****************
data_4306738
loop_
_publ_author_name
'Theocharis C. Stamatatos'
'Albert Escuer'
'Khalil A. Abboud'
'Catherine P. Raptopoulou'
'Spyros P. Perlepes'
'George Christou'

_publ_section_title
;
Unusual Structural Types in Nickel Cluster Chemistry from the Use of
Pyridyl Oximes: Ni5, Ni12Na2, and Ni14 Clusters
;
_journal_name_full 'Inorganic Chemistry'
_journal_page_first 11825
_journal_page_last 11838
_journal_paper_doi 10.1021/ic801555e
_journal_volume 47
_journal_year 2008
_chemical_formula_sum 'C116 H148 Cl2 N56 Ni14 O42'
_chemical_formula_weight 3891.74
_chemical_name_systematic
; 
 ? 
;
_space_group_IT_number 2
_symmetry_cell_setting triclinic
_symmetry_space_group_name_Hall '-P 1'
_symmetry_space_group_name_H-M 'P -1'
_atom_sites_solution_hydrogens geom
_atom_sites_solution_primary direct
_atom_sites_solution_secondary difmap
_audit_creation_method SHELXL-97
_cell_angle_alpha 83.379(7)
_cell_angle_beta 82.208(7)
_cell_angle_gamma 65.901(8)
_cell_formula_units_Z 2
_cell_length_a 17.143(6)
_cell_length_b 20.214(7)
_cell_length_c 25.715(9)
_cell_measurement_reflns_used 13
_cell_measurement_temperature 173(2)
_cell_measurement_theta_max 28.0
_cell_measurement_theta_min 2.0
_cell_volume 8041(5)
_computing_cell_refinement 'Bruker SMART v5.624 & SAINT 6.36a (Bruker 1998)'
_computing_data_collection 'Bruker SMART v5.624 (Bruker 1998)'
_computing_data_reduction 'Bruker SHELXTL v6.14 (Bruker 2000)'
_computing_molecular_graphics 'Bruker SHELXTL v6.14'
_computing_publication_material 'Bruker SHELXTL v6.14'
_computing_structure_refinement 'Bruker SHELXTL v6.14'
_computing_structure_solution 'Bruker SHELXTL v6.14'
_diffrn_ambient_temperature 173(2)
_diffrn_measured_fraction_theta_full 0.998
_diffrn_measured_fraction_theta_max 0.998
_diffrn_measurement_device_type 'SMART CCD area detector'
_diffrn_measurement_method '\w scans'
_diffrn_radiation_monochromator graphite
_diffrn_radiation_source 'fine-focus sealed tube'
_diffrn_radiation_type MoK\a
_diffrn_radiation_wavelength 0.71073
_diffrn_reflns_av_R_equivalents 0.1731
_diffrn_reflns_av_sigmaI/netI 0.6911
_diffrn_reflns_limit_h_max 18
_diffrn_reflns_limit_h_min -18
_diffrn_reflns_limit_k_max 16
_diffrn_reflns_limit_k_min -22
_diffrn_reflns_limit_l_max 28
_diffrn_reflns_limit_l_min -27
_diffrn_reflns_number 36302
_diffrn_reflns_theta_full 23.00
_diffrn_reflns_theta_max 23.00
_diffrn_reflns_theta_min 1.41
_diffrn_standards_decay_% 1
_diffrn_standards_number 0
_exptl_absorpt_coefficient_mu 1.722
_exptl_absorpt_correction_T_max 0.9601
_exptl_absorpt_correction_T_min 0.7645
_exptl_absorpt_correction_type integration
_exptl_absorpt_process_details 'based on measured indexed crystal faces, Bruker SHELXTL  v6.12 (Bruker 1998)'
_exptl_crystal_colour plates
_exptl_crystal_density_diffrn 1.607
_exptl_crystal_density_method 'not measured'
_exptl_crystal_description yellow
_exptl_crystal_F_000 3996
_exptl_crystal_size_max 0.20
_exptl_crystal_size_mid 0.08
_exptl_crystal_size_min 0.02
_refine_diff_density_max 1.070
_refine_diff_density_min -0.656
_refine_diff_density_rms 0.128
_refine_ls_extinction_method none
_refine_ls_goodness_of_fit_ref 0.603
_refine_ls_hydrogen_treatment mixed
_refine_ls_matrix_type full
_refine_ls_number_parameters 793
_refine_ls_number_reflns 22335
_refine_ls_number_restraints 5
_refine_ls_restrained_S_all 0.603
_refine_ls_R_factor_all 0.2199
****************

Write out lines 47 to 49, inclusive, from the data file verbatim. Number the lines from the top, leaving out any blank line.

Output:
_computing_cell_refinement 'Bruker SMART v5.624 & SAINT 6.36a (Bruker 1998)'
_computing_data_collection 'Bruker SMART v5.624 (Bruker 1998)'
_computing_data_reduction 'Bruker SHELXTL v6.14 (Bruker 2000)'